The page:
The Wichitan

Budget shortfall causes ripple effect

Kara McIntyre

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Amy Floyd at the Hotter ‘N Hell 100 race in on Aug. 26, 2016. Photo by Bradley Wilson

Because of a $641,000 budget shortfall caused by cuts in the state allocations, individual student fee allocations took a hit too. According to figures provided by Keith Lamb, vice president of student affairs and enrollment management, of the 30 groups that receive student fee allocations, 19 of them received budget cuts.

“We tried to be as equitable as possible and look at the current balances of everyone’s budgets to see who had healthy ones that could possibly carry over more into the next year,” Lamb said. “We all have to share in the budget decrease.”

While there were no changes in what students actually pay, there were changes in what qualifies as a student services fee, which were recommended by the Student Allocations Committee on March 3.

For example, the cycling team and the director of equity, inclusion and multicultural affairs — Syreeta Greene — were partially funded by student service fees last semester, but are now fully funded by them.

“It’s changing the tap but it’s still the same water,” Charlie Zamastil, head cycling coach, said. “It’s just coming from a different source.”

Even though cycling is a sport, it’s not considered an NCAA sport by university standards, which is why it’s under the student service fees umbrella instead of athletic fees.

“USA Cycling is the governing body of all collegiate cycling, rather than the NCAA. Even Title IX doesn’t apply to us — one issue with that is per NCAA standards, probably every kid that has ever raced a bike has received a pair of socks or a free T-shirt with their ride,” Zamastil said. “That could be used to say that they’re professional athletes per NCAA standards. USA Cycling has lots of reasons why they haven’t joined the NCAA, but that’s just one of them.”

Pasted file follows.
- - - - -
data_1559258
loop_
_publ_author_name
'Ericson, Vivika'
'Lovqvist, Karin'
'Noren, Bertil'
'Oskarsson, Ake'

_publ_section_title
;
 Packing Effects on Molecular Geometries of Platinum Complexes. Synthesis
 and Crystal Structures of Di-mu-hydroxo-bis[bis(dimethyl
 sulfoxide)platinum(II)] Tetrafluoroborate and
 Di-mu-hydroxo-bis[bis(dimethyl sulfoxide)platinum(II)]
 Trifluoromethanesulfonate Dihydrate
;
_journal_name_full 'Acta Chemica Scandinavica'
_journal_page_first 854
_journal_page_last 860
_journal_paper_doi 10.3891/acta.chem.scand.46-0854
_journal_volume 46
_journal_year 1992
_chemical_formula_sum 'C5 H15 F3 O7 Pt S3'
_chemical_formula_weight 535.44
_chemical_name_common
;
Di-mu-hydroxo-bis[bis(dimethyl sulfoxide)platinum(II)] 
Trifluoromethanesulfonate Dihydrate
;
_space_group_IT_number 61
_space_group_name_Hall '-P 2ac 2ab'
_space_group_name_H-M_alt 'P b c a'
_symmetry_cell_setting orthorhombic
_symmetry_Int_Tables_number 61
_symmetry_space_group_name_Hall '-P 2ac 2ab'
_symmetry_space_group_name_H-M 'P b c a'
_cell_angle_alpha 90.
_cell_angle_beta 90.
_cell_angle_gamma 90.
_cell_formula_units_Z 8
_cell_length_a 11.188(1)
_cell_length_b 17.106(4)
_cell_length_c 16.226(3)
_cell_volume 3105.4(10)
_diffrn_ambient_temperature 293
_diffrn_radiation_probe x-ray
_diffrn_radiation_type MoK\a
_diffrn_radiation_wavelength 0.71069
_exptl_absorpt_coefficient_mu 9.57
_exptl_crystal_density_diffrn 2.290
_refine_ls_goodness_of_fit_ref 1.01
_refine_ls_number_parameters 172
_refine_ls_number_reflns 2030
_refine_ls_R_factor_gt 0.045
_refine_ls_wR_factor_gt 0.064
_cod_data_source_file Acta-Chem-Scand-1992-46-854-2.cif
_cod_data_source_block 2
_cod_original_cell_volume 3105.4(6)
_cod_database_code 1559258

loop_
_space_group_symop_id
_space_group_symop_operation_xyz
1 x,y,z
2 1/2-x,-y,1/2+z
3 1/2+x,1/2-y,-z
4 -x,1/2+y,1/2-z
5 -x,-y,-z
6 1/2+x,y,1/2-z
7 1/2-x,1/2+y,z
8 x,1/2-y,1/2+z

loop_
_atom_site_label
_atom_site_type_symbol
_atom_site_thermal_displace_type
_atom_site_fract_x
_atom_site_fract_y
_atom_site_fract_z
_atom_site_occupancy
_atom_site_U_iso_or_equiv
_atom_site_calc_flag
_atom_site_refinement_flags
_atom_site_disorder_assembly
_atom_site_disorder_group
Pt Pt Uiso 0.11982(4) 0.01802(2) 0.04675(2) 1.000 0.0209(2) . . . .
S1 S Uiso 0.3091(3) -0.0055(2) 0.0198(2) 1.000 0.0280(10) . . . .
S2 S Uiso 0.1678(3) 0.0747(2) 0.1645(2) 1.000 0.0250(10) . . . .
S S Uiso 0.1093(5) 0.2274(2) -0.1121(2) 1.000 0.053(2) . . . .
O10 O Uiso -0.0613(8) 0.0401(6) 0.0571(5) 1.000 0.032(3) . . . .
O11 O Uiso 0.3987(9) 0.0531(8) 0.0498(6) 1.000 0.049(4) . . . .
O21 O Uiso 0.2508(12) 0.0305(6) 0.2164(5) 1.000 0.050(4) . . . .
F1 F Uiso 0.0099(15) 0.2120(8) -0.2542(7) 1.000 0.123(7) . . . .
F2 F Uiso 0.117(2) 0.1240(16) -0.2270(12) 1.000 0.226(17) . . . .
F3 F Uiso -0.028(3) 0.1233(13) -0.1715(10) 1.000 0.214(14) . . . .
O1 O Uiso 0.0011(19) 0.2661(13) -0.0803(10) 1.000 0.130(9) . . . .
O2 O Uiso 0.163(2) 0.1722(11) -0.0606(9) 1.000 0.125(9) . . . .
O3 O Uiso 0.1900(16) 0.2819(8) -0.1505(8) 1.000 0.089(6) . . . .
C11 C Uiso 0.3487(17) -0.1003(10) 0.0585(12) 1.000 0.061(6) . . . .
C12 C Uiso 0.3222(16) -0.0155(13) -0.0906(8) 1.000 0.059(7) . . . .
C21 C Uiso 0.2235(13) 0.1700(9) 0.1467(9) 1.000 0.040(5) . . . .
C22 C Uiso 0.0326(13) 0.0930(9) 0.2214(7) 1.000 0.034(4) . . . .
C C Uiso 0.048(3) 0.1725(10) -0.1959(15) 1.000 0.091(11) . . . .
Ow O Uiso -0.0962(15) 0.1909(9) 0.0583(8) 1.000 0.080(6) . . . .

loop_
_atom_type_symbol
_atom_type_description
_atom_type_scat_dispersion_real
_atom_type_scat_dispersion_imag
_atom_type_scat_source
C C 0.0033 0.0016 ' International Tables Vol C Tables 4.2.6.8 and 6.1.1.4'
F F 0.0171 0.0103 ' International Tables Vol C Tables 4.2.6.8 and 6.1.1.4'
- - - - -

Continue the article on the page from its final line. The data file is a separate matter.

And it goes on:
Despite this “change in the tap,” as Zamastil said, he doesn’t foresee a change in the team’s day-to-day operations.

“We’re going to continue to operate as normal and we’re going to seek outside sponsorship to supplement our budget, as we have been. We’re supporting a men’s team and a women’s team, we race essentially three different seasons— mountain bike, road and track seasons — so we’re competing year round. So that’s three seasons worth of trips that we have to make do with our budget, so we seek sources of outside funding to meet those needs.”

Lamb said he informed the department heads about the budget cuts in June, just after they got the news about the budget shortfall.

“We wanted to make sure they had an opportunity, even a small one, to inform the necessary people about what’s going on,” Lamb said. “Everyone should have seen their budgets by now.”

Greene said she cares less about the money and more about the work.

“In doing this work, you always hold the value of doing good work regardless of where the money comes from. That’s what’s most important to me — making sure that I am living up to the mission of this office,” Greene said. “So long as we have some kind of budget to be able to do the things that we’re tasked to doing, that’s what matters most.”